MuradInsight3 - Herbert Golder’s it would have to be the...

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Jeanette Murad English 110 T Th Professor Whitchurch Feb. 25, 2010 Insight 3: Lattimore vs. Golder Lattimore vs . Golder “From what I’ve tasted of desire I hold with those who favor fire.” -- Robert Frost, “Fire and Ice” “Fragment 31” by Sappho of Lesbos caught my attention, and for a long time I read and re-read the lines in both poems, trying to decide which translation I enjoyed more. The problem is, every time I would begin to read, lightning would strike, and God would press my rewind button, replaying the only feeling in focus, the very memory that haunts my dreams. The memory of that searing fairly made my decision for me. If I were to choose a poetic translation of “Fragment 31,” between Richmond Lattimore’s and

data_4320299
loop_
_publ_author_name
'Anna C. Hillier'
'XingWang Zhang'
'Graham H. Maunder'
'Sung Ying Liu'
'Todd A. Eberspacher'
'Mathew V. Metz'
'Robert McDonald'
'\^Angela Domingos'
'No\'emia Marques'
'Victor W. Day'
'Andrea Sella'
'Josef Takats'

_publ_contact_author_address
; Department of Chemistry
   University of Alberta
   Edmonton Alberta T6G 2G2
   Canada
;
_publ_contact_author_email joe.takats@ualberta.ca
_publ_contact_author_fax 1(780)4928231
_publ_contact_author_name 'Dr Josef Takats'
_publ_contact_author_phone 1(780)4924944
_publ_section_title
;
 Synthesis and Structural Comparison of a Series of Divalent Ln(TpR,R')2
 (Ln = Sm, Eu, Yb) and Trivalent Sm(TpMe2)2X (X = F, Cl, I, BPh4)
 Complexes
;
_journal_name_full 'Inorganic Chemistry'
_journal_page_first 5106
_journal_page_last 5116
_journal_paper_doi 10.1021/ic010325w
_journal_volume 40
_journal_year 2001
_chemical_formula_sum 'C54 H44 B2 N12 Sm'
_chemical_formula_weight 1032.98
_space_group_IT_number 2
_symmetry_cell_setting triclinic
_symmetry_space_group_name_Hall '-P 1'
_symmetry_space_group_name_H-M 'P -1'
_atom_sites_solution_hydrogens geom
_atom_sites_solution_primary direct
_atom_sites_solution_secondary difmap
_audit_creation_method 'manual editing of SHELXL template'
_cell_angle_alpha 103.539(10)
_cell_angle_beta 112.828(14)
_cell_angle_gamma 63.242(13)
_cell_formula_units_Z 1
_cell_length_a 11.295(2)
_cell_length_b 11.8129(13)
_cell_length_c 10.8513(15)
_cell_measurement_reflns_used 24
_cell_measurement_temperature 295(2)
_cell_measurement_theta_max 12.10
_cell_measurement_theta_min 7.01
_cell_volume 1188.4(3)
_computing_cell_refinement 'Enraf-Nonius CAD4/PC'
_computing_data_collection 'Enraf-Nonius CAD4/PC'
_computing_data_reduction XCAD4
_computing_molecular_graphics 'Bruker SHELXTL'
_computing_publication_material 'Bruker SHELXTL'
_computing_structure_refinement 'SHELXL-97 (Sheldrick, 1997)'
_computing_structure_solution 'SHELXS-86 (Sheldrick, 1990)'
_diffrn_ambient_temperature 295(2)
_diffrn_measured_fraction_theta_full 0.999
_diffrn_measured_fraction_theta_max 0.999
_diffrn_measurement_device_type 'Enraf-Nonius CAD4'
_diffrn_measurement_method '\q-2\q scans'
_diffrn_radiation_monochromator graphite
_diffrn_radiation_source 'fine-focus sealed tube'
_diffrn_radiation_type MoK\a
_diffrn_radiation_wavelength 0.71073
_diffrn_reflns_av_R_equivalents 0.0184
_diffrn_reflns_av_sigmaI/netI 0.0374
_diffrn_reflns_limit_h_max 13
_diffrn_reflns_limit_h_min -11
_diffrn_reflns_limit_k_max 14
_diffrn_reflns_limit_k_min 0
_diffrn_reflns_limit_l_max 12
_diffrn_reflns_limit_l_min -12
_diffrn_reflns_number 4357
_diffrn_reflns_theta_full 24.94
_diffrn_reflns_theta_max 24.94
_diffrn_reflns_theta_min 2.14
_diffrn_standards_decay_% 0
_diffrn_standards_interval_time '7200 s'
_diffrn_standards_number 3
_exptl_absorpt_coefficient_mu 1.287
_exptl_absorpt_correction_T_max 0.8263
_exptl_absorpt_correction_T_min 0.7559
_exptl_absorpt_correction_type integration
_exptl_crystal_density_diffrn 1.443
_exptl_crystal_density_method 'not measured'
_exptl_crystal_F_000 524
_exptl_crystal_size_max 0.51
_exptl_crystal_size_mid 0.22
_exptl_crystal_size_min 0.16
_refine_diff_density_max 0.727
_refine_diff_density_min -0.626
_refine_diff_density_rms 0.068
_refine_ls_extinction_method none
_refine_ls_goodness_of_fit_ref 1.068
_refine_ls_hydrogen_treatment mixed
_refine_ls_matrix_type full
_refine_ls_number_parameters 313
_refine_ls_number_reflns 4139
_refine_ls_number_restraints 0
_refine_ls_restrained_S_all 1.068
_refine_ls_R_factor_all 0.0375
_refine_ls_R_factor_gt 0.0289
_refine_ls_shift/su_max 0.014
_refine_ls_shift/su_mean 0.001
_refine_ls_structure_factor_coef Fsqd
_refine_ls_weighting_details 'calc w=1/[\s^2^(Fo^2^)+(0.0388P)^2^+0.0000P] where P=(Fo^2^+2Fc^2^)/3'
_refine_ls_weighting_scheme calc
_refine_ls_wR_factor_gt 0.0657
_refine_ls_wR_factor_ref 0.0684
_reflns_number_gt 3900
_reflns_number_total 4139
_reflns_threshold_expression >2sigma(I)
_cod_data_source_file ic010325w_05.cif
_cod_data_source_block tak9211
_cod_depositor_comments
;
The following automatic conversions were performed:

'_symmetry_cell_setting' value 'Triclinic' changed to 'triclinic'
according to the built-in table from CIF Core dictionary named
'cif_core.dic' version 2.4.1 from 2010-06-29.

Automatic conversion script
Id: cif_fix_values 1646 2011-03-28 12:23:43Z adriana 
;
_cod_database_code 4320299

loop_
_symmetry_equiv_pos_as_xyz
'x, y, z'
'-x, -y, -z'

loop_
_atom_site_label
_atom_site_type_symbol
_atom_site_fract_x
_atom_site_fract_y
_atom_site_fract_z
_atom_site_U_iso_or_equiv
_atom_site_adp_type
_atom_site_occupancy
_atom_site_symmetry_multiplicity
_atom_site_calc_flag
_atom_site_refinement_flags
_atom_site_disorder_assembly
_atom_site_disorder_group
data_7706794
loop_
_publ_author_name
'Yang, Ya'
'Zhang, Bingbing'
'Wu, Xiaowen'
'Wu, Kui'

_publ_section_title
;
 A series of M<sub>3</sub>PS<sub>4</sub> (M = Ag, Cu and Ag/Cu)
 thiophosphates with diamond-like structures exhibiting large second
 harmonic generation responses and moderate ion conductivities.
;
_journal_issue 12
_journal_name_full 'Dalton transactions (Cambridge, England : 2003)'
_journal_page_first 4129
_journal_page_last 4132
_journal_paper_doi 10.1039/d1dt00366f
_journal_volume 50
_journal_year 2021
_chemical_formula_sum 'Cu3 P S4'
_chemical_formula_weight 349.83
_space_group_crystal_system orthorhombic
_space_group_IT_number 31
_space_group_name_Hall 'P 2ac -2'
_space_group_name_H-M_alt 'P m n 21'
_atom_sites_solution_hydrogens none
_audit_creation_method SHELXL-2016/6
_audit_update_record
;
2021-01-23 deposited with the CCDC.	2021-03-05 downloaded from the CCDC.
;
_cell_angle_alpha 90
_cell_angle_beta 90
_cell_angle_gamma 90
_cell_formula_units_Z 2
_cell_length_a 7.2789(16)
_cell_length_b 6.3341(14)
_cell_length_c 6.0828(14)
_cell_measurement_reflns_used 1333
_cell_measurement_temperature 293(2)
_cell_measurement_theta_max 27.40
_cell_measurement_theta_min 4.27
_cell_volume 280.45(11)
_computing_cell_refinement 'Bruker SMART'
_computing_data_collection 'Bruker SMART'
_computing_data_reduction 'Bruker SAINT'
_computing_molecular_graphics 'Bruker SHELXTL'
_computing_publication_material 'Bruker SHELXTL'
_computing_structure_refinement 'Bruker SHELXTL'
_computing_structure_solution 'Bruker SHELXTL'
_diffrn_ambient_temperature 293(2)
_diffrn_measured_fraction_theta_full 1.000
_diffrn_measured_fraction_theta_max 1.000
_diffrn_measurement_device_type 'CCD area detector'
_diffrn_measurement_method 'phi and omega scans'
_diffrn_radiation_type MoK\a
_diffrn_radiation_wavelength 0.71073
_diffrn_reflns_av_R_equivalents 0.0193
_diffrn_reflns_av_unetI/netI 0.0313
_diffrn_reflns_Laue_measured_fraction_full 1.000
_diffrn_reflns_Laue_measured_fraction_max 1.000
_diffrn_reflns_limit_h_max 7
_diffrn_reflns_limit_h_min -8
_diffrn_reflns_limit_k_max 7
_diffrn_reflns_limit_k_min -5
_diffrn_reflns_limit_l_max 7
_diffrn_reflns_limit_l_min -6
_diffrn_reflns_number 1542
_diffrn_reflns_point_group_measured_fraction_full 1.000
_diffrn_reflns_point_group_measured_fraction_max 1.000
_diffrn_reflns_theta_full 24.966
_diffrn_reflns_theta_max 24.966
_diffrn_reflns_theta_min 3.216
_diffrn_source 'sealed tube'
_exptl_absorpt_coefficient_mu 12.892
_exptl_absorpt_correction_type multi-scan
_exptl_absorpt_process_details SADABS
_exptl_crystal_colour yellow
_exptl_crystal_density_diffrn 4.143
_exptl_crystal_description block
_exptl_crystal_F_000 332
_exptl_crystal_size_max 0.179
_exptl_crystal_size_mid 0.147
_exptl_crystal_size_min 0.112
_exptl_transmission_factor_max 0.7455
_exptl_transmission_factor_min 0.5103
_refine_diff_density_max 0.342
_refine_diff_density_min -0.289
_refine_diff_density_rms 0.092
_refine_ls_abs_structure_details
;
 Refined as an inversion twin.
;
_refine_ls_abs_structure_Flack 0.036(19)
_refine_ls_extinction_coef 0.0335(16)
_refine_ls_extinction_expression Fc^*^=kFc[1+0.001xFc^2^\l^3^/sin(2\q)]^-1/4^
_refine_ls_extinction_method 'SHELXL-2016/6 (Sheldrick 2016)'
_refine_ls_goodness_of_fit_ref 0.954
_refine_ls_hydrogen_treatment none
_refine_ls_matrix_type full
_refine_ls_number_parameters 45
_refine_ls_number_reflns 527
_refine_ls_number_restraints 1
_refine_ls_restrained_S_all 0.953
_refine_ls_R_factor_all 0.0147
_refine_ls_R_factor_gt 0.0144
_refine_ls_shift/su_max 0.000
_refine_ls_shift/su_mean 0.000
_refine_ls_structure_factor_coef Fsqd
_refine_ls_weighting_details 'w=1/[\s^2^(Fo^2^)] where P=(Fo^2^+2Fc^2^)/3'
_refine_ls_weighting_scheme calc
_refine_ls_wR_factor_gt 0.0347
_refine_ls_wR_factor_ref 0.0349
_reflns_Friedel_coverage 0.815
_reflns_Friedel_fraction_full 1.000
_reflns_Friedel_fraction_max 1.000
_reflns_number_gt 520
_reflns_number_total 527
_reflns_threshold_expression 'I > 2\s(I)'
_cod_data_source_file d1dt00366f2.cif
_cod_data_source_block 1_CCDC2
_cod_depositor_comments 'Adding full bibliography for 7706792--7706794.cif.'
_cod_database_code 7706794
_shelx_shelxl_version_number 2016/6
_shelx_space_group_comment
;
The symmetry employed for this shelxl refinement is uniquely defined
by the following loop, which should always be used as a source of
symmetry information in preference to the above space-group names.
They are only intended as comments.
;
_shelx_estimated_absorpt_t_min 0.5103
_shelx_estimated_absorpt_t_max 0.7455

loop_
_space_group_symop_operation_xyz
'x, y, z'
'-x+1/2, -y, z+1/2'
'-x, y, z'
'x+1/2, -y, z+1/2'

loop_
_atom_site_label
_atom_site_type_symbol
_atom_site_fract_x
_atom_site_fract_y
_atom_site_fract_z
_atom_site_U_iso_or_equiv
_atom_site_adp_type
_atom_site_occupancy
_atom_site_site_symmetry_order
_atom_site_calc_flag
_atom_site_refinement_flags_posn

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Unformatted text preview: Herbert Golder’s, it would have to be the translation by Herbert Golder. His translation is direct, to the point, and shatters the invisible barrier, metamorphosing from mere words on paper into a force that’s living, breathing, and “licking” at the soul. Richmond Latti-more’s version is as beautiful as Golder’s, but while I am reading it, the man or woman speaking sounds weak, a little flower that has been trampled underfoot. After my own relationships, a skin has grown around my heart that is tougher than a rhino’s behind, and Golder’s version of the poem is as tough as a rhino, too. “Just a glance and my heart pounds me dumb”—which is exactly the effect the poem Golder’s translation has on me....
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